One student’s experience with harassment, and the steps she takes to stay safe
I enter the metro car to find it practically deserted. Despite the empty seats, I decide to stand. I look around, but there isn’t much to see. A woman staring pensively out the window, a young guy shouldering the burden of a school bag and a man sitting with his legs spread apart. He is sitting behind me, so I’m able to observe his behaviour in the reflection of the glass. That familiar, feminine voice announces the name of the next metro station, and I notice the man shift in his seat.
Suddenly, I can feel his gaze on my back. I take a step towards the door, pretending that I’m getting off at the next station. The man jolts up out of his seat, like this has suddenly become his stop too. Of course, when the doors open and I do not exit the train, neither does he. Instead, he drops right back into his seat and waits.
A minute passes before we arrive at the next stop. Now, it really is my turn to get off. I squeeze through a sea of faces on the platform and join the others waiting for the green line. And I wonder about the whereabouts of the peculiar man from the metro car.
That’s when I spot him just a few feet away from me. I notice details about him: his long, grey coat, his sunglasses, his ghostly skin with red patches. I start to worry the man is following me, so I decide to walk away from the platform. He follows me. My instincts propel my feet into action. I dart to the orange line with steps as fast as my racing thoughts—what are my options, where is the exit, who can I call, am I exaggerating, what is he planning to do, what was he wearing?
That’s when I spot the man, stomping furiously back in the direction of the green line.
In a recent report, the Société de transport de Montréal (STM) received a rating of A+++, earning the title of best transit system among major Canadian regions, according to CBC News. Factors considered in the grading included the number of passenger trips per service hour, passenger trip intensity and operating cost. Unfortunately, safety was not taken into consideration. Perhaps all the flashing lights, slick screens and sophisticated sounds of the new Azur metro cars distracted these examiners from spotting the new danger of one endless train—potential predators are no longer cars away. They’re steps away, always.
At least the old, separate metro cars inherently minimized your chances of encountering a predator, or at least gave you the possibility of switching cars if you were uncomfortable. I admit the old cars need upgrading. And while improvements are being made, there are still too many issues to warrant top marks.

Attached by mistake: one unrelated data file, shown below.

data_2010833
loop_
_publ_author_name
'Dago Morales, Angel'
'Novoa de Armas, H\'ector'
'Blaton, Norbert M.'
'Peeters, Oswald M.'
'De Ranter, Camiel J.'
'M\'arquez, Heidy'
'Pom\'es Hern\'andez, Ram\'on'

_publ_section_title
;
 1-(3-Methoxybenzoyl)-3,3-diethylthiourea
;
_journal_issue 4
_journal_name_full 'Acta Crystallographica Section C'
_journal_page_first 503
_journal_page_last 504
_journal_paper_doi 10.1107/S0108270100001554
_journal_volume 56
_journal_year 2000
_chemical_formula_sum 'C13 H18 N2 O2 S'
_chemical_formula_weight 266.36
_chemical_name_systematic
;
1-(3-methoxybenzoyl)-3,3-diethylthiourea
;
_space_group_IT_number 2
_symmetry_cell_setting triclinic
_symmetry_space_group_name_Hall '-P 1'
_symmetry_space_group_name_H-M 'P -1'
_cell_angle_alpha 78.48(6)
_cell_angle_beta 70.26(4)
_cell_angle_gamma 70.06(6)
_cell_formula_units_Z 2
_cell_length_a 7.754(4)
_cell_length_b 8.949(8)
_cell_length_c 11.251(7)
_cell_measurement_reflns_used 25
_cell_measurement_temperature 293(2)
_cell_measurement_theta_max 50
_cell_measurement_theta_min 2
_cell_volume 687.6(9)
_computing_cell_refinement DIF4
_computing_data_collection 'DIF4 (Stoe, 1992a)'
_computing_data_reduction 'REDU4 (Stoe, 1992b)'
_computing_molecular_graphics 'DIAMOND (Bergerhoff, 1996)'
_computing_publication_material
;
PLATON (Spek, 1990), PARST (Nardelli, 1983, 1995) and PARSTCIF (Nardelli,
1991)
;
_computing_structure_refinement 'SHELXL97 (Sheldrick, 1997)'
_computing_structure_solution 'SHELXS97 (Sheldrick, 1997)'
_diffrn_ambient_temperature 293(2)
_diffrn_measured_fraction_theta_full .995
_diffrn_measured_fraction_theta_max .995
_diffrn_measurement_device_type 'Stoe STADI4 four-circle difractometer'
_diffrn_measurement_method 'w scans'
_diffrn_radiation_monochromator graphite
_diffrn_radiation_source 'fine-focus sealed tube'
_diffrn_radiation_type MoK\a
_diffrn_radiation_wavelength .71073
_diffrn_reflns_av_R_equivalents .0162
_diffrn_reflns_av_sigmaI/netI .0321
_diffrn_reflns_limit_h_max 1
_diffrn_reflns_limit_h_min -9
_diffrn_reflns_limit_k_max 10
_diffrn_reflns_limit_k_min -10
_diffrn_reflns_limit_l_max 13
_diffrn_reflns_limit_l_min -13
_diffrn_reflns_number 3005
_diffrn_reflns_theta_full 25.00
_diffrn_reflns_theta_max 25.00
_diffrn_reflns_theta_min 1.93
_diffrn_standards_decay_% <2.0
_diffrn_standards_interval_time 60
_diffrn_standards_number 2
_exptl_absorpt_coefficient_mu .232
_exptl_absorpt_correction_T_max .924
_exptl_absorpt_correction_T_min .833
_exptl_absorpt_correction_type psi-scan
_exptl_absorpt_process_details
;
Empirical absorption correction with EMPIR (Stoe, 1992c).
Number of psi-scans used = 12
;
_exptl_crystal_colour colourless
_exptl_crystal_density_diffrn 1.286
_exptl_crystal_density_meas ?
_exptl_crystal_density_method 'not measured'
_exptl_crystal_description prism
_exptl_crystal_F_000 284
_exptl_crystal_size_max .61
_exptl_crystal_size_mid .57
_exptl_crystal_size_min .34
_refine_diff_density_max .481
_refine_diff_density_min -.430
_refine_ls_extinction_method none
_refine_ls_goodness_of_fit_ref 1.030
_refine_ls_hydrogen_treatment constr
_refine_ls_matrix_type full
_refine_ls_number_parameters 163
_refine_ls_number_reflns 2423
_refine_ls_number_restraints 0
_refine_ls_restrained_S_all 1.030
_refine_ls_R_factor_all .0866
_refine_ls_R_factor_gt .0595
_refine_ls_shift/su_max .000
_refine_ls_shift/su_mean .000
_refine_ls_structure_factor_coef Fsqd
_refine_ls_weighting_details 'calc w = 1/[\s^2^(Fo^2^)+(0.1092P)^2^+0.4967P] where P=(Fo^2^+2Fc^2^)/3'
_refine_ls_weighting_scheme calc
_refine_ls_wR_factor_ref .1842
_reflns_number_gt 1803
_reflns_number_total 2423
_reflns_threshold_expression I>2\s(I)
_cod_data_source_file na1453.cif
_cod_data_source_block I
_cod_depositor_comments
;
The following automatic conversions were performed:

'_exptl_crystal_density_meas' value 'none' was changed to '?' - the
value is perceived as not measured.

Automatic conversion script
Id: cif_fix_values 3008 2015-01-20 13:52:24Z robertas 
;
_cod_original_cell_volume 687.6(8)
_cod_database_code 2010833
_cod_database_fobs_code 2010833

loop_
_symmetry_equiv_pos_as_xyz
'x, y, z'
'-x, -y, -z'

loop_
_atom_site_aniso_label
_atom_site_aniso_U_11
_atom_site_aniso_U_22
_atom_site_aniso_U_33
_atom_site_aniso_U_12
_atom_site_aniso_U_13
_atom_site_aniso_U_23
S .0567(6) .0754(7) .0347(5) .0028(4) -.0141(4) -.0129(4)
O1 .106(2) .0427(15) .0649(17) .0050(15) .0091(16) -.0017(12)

The Montreal transit system doesn’t need praise. It needs police. In fact, a more effective police presence is the only advantage I see to having one long car. Now, a single officer can monitor the safety of a whole train, rather than just one section. But until I actually see police roaming the new trains with vigor, I won’t feel any safer taking the metro.
When I finally got to class that day, after I was followed in the metro, I was so relieved I could have burst into tears. However, the city’s streets haven’t always been a sanctuary of safety for me either. After some window shopping between classes, I walked into the EV building to sit down and eat my lunch. My appetite was quickly spoiled, however, when a man plopped himself beside me and said he’d spotted me out on the street. “I followed you in here so that I could say hello,” he explained, waving his hand in the air innocently, as if that would shed years off his wrinkly face.
Recently, the Crime Scene Index evaluated the level of safety in 15 Canadian cities. Being followed in broad daylight is just one of many reasons why I’m not surprised Montreal came in 13th in that ranking. All too often, women disregard experiences like these as mere instances of discomfort. They console themselves with the fact that he walked away, or that nothing really “bad” happened. They convince themselves that they’re making it into something that it’s not, or that they’re just being dramatic.
They see men gallivanting through the streets alone at midnight, jamming with headphones on in the metro, wearing whatever clothes they please, and many women think they too can live with these same freedoms, without worry. I used to think that way too, until I realized this was an arrogant approach to take toward my own safety.
Women cannot live in constant paranoia because that is self-destructive and unhealthy. Yet, they cannot live with their head in the clouds either. Paranoia and incautious confidence are two extremes, and our solution is found in between. Do not become shy and reserved in an effort to avoid low-lifes and losers, but don’t live in denial that there are creepers lurking.
For me, being less arrogant about safety has prompted me to make very specific changes. I look up from my phone every once in awhile to observe those around me. I keep my music at a slightly lower volume than before, so that I’m more aware of my surroundings. I tie a sweater around my waist when I’m riding the metro in an effort to thwart at least a few strangers from unnecessarily lusting over my body. I carry a rape whistle.
Some of these tips might make sense to you, while others might not appeal to you in the slightest. The good news is that these are just a few amongst a plethora of options women have when it comes to taking a more proactive approach to their safety. At the end of the day, only you will know what works for you—what changes or sacrifices you are willing to make in the name of safety.
But options aside, I do urge you to choose proactivity over arrogance, because half the victory lies in acknowledging there is a battle to fight in the first place.
Graphics by Zeze Le Lin